As the UK temperature soared to a record high on Tuesday, a cooling failure resulted in an outage at a Google data centre in London
Google suffered an outage at a data centre in London, on what has officially become the hottest day ever in the United Kingdom.
The record temperatures reached as high at 40.3 Celsius in the UK, and triggered multiple fires across London and elsewhere. The heat was so severe that train tracks buckled, and roads and airport runaways melted.
But the record temperature also took its toll on IT infrastructure, after a Google Cloud data centre in London reported an outage.
Google Cloud confirmed the outage on its status page, and blamed the issue on a “cooling relation failure” in one of its buildings that a “portion of capacity for zone europe-west2-a for region europe-west2.”
The Google Cloud outage began shortly after 6pm BST on Tuesday, and was resolved around 10pm BST.
Apparently the impact only impacted a small number of customers.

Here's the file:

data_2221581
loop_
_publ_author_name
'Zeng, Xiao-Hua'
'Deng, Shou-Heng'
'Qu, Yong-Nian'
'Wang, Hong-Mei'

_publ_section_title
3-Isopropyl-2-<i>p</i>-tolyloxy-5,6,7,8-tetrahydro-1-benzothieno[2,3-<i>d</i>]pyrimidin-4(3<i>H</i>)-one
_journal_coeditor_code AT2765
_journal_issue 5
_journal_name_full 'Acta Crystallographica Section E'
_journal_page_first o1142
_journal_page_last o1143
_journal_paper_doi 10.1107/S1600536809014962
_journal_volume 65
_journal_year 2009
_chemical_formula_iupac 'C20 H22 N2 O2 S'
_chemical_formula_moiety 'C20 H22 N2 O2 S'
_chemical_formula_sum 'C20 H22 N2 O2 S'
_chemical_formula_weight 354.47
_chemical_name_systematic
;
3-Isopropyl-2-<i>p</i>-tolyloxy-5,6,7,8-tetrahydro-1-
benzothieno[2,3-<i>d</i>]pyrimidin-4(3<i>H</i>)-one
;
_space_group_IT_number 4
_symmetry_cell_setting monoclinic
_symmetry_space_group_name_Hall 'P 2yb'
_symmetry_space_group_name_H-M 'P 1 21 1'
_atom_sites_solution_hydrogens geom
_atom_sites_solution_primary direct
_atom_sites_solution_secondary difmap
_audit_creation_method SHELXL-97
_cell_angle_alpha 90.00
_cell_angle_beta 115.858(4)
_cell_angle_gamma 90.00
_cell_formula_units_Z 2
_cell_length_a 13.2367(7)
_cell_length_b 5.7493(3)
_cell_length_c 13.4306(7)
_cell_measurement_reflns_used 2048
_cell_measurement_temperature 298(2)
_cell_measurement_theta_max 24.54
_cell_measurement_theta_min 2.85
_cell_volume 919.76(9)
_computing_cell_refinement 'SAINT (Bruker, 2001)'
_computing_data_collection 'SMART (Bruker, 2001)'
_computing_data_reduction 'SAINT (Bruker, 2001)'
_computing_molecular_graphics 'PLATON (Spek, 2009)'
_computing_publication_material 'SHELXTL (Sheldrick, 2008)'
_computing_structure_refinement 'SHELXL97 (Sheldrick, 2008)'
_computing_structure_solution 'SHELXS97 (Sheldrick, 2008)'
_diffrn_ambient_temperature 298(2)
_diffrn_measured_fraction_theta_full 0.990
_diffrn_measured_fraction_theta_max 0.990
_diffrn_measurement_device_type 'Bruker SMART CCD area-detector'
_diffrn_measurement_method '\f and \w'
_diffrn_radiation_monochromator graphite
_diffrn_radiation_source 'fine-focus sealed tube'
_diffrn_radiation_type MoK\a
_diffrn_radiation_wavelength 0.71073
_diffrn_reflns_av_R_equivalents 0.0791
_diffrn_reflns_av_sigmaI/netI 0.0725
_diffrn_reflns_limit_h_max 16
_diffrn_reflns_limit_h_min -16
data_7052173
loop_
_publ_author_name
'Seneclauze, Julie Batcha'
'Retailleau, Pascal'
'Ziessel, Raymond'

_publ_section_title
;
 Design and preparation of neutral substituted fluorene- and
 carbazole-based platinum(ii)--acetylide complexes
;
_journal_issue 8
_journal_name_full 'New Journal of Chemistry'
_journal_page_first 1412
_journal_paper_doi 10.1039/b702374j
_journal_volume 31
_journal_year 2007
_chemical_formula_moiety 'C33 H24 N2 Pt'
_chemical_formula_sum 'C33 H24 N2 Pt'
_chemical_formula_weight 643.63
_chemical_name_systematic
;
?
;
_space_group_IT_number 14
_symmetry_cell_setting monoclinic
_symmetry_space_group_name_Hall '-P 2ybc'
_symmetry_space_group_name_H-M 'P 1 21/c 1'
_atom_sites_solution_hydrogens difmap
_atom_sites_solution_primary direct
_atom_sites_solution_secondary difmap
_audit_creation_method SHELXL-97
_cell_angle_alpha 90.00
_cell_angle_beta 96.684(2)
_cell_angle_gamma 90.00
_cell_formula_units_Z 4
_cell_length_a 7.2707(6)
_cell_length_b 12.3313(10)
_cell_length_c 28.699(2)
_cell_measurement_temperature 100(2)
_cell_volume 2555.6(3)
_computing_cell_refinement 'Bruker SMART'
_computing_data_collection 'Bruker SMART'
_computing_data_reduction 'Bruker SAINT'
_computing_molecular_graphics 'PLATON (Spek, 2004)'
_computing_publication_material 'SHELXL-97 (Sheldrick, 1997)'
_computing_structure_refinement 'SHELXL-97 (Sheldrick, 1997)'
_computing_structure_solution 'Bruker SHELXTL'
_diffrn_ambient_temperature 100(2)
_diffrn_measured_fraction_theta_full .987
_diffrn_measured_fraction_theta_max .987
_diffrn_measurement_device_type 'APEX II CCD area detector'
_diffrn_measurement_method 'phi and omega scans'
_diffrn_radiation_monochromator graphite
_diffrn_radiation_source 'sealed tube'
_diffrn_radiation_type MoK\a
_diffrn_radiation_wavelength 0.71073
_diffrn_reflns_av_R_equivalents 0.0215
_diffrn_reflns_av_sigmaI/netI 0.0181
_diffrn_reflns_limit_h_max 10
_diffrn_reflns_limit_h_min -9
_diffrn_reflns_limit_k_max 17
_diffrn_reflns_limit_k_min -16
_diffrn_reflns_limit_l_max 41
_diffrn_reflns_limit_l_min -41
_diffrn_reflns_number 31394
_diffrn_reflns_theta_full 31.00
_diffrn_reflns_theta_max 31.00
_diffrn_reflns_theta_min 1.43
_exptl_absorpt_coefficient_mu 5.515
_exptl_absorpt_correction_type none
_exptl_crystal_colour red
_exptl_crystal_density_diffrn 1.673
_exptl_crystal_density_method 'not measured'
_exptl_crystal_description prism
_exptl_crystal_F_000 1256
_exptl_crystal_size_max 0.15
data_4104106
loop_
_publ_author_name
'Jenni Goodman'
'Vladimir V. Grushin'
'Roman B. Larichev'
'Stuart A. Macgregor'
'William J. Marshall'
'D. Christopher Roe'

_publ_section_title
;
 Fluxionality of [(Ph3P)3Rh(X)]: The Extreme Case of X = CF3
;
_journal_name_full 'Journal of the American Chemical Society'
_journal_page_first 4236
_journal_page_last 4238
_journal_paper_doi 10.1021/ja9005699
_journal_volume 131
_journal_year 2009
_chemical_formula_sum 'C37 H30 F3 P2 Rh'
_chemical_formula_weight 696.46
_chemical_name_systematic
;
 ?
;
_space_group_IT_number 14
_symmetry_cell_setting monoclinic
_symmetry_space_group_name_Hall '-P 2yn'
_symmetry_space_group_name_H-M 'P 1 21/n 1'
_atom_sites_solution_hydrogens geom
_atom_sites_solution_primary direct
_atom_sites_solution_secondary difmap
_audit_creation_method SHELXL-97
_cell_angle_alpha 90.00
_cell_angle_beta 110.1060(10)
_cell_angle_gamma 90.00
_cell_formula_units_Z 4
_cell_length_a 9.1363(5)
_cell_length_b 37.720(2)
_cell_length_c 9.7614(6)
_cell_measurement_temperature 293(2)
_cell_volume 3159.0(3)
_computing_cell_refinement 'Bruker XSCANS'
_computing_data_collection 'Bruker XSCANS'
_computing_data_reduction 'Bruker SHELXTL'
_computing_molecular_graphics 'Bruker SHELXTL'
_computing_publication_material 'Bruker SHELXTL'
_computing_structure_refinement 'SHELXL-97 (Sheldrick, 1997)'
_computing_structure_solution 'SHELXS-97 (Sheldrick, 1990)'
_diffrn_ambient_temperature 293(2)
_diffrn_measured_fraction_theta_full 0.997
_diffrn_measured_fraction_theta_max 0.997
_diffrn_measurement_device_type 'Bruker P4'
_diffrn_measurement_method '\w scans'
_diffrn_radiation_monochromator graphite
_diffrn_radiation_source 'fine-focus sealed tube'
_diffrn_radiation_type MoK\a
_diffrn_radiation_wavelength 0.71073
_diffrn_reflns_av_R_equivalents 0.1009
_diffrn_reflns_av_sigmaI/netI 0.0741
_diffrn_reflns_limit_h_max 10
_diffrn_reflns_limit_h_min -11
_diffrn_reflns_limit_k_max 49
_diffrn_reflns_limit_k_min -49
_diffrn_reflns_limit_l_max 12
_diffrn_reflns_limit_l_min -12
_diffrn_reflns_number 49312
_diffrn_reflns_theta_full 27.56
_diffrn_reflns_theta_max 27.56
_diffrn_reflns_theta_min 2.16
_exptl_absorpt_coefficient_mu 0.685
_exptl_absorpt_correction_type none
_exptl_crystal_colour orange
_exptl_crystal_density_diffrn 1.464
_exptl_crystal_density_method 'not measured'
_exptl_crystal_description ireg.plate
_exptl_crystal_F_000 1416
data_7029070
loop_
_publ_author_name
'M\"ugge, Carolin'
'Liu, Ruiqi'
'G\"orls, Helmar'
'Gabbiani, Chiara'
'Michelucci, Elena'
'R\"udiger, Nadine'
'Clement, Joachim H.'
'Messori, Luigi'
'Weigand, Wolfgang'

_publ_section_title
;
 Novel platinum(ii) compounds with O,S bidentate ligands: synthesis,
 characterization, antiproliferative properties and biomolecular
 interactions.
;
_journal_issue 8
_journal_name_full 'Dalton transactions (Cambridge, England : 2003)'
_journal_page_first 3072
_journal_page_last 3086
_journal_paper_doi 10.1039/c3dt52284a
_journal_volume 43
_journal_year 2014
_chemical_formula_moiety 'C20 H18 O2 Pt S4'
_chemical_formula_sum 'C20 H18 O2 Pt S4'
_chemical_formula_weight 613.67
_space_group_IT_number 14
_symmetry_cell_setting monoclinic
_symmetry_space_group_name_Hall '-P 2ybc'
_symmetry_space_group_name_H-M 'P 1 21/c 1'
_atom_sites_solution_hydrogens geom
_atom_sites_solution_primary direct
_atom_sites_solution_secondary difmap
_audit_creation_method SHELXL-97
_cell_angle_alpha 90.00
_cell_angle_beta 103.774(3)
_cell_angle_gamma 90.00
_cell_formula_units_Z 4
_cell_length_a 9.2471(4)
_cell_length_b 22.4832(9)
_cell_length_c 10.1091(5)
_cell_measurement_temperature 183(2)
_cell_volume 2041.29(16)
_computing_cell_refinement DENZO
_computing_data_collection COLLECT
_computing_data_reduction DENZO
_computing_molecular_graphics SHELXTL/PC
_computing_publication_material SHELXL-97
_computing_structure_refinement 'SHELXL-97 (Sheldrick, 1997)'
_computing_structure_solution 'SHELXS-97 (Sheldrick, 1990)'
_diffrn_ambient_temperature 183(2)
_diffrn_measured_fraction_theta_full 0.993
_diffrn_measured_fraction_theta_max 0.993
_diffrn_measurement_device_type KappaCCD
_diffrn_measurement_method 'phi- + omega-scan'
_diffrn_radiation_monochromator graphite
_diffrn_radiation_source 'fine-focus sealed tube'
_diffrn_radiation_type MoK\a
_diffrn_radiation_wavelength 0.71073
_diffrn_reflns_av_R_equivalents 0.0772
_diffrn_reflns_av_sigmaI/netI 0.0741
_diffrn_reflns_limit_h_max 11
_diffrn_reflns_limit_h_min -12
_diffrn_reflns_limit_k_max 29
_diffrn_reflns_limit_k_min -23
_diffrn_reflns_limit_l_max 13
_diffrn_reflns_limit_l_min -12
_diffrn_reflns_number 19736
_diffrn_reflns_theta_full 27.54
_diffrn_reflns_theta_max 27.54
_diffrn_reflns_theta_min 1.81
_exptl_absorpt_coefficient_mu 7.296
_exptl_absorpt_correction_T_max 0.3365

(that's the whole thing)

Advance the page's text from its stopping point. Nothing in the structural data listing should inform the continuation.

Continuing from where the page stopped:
The outage impacted services such as Google Cloud, Persistent Disk, and Autoscaling.
The record temperatures in the UK also knocked multiple Oracle Cloud Infrastructure resources offline on Tuesday.
The software giant said “two cooler units in the data centre experienced a failure when they were required to operate above their design limits.”
Google’s services have been impacted by outages and data centres problems previously.
In March 2021 a fire a major fire in a SBG2 data centre located in Strasbourg (France) owned by French cloud service provider OVH, caused widespread access problems for Russians trying to access YouTube, Google and other servers.
In September 2020 thousands of Google Drive users across the United States were unable to access the cloud storage platform for a number of hours.
Google did not supply a reason for that outage.
In August 2020, an outage impacted Google services including Gmail, Google Drive, and Google Docs for a number of hours.
In 2015 Google admitted that four successive lightning strikes that affected a data centre in Belgium were the cause of the four-day cloud outage.
In February 2009 a two hour blackout of Google Mail was blamed on a data centre overload.